• In season now: May

    New this month: Asparagus! The food of gods... and carrots are back.

    Still in season from last month: cauliflower, chard, green cabbage, salad leaves, main-crop potatoes (from store), salad leaves, sea kale, spring greens, rhubarb

    Goodbye till next year to: Purple sprouting broccoli (sniff, sniff), leeks, stored parsnips, forced rhubarb

  • What I’m doing here

    This all started when I picked the first strawberries from my new allotment.

    I'd never been so enraptured or so excited by food. It was a shock to find that anything could taste so good.

    So what - I'd never had strawberries before?

    No - all the strawberries I'd had were shop-bought, like as not flown in from intensive growers in Spain or Chile, and eaten in winter when strawberries should be a distant summer memory.

    It revolutionised my thinking about the fresh food we eat every day. I started to wonder if you got the same amazing taste from all types of food grown and eaten in season. And then I decided to do something about it.

    The Year of Eating Seasonally is my little experiment to find out what it's really like not to have it all. The only fruit and veg I and my family are going to eat in 2008 will be what's growing in the ground at the time (or, in winter, what I can get out of store).

    I want to find out if the hungry gap is really as hungry as everyone says it is: whether you're really eating nothing but cabbage all winter; and whether you miss strawberries in December.

    Along the way I hope I'll save a few tons of carbon being released into the atmosphere on my behalf, as I won't be requiring those French beans flown from Chile, thanks very much. And I hope I'll be rediscovering what food can really taste like.

    If you have any comments, please feel free to post them anywhere you like - or you can email me at sallywhite@hotmail.com.

It’s ready when it’s ready

Domestic goddess rating: 50% (am having work-fest at the moment so hubby’s cooking, but I’m still growing) Five-a-day: 5/5 Food miles: none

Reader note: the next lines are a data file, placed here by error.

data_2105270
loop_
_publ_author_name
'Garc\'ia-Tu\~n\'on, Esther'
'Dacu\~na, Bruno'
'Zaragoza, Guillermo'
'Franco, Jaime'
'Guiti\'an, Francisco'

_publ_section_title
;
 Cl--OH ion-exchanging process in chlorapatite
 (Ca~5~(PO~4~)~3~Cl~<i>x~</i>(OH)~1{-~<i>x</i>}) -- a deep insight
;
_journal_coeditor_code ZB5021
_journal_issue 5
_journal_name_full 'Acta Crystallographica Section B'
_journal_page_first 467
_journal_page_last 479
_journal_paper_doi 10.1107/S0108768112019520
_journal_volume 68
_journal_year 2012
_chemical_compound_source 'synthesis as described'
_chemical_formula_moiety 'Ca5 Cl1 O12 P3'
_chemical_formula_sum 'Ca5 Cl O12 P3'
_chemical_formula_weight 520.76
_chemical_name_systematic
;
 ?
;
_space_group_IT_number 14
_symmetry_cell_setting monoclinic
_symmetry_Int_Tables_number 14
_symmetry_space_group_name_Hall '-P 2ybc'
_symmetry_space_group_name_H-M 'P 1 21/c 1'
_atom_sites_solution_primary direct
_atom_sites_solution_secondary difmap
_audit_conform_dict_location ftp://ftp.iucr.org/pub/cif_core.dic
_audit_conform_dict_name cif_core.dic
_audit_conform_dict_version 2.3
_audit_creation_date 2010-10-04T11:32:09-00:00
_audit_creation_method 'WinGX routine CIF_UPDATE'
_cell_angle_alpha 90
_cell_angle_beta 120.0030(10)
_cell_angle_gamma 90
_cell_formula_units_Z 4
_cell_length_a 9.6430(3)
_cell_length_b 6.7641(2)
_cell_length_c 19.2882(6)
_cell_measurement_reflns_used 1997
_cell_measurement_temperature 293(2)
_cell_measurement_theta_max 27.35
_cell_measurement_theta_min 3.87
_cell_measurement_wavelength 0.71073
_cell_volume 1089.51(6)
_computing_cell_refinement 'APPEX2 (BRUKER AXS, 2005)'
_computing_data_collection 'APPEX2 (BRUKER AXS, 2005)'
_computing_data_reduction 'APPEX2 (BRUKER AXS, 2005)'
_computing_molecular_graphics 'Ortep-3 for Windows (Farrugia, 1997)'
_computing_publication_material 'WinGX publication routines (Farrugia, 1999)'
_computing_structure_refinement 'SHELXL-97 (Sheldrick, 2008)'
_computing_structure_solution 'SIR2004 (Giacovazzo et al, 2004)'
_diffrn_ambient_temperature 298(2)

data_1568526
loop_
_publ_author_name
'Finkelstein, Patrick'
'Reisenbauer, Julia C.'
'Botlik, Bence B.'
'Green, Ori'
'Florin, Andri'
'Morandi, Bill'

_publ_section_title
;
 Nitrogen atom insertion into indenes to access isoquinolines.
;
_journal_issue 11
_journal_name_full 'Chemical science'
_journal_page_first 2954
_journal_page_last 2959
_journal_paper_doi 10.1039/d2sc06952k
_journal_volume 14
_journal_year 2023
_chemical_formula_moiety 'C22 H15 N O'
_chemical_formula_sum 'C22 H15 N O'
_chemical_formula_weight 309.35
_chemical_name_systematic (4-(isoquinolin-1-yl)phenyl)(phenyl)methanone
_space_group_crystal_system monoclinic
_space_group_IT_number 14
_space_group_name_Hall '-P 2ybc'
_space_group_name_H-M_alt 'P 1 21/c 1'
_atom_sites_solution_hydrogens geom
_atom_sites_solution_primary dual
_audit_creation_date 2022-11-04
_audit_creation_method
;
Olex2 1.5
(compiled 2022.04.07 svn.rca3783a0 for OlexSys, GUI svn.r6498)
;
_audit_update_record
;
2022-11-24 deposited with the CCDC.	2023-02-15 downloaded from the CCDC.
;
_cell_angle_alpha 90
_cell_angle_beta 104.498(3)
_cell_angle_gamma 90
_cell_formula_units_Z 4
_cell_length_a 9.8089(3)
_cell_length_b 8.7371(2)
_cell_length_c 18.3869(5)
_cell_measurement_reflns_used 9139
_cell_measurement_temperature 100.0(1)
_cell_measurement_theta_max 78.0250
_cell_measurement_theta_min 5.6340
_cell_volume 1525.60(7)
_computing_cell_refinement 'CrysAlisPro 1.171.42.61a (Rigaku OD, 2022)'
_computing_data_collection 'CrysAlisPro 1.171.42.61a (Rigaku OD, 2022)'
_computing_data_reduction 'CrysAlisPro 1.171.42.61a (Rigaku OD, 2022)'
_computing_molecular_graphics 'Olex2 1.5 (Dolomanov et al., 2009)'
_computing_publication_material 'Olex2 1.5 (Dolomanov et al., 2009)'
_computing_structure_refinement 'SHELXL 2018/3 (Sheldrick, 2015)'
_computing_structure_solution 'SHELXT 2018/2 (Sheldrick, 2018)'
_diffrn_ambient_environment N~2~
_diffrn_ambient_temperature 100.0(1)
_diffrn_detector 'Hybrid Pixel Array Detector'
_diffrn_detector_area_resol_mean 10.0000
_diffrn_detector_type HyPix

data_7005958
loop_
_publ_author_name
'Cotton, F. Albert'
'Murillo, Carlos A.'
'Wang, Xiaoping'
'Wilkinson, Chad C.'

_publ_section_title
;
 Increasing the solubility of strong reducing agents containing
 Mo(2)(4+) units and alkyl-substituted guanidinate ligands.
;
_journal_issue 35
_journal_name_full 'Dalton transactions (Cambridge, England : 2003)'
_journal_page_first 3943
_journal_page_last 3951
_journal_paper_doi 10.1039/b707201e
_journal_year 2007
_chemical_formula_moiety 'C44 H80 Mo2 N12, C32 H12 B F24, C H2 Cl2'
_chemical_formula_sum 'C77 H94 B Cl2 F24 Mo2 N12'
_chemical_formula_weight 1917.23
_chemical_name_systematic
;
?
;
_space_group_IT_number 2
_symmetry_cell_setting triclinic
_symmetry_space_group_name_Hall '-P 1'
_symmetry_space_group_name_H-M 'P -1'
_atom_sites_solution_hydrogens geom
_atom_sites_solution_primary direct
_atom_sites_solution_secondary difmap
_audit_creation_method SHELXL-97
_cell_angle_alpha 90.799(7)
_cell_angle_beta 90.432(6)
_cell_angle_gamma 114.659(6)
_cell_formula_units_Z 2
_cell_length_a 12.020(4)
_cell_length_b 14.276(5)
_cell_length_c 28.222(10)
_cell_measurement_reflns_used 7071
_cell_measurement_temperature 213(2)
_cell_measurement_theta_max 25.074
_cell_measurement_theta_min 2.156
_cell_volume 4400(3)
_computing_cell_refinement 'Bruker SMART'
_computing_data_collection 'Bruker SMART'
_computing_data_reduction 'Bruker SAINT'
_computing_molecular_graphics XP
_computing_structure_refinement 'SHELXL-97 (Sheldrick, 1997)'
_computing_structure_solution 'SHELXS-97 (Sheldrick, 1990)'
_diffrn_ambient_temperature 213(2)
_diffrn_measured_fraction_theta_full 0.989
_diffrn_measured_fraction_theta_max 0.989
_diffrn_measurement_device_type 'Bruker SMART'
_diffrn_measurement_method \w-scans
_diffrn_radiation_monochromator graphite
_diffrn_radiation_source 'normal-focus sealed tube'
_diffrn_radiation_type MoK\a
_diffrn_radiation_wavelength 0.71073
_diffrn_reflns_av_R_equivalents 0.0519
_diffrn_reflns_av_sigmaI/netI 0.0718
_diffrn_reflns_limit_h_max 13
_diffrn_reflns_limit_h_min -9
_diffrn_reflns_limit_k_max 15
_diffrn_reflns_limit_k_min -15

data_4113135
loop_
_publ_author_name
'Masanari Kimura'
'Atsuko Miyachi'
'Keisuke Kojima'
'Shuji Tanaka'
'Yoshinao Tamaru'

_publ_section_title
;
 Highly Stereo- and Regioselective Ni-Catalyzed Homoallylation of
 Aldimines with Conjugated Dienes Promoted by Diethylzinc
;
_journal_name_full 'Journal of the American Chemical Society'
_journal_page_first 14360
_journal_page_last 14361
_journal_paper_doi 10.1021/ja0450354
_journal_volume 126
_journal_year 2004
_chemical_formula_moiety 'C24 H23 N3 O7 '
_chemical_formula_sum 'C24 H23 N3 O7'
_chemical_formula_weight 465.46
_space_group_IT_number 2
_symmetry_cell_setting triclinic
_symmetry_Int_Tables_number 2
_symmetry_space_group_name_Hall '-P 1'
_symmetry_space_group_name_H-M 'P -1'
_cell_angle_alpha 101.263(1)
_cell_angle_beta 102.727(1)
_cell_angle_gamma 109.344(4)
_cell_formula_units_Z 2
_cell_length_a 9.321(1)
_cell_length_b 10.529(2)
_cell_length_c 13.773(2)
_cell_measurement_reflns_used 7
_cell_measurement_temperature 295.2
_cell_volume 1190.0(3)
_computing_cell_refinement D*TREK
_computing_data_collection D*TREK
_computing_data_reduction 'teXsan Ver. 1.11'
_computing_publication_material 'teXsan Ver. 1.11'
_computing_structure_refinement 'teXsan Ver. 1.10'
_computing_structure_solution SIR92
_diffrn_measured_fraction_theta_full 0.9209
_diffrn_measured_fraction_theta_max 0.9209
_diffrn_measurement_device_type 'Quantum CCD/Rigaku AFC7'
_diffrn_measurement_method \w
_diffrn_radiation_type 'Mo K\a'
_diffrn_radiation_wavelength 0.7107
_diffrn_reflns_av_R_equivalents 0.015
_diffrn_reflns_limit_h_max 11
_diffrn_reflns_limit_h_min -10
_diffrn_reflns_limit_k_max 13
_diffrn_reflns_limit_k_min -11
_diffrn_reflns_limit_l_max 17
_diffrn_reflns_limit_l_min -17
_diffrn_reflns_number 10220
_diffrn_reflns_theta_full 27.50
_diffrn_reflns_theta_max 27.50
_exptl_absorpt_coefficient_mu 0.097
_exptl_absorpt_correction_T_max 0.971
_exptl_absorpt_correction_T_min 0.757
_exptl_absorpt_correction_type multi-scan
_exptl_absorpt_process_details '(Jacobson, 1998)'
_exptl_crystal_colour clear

On the menu: toast, marmalade and juice (breakfast); pasta and pesto (lunch); chops, chips and home-grown swiss chard and pine nuts (supper)

I found a great article today, by a recent convert to seasonal eating – she liked it so much she left work and set up her own veg box scheme (even more extreme than me, then).

You can read it here. The bit I like is the comment from a local veggie farmer where she lives, in Bedfordshire, who when asked when his spring carrots would be ready said “When they’re ready.”

A man after my own heart. One of the nicest things about eating seasonally is that it’s the ultimate in slow food – you can’t hurry anything. The chard isn’t ready until it’s decided to grow: there’s not much you can do to hurry it up, so all you can do is wait a bit longer. All that anticipation makes it all the more delicious when it arrives. Too much instant gratification makes life very dull sometimes…

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2 Responses

  1. Amen. Asparagus was 2-3 weeks later than I expected here in D.C., and it was actually really nice. It helped me remember that I, THE CUSTOMER, am not in control. Oh yeah, right, Mother Nature is. Easy to forget sometimes.

  2. that’s interesting… we’re getting everything 2-3 weeks earlier here, what with global warming an’ all. And yes, it’s lovely to be reminded that we don’t have to be in charge – I kind of like it that way :D

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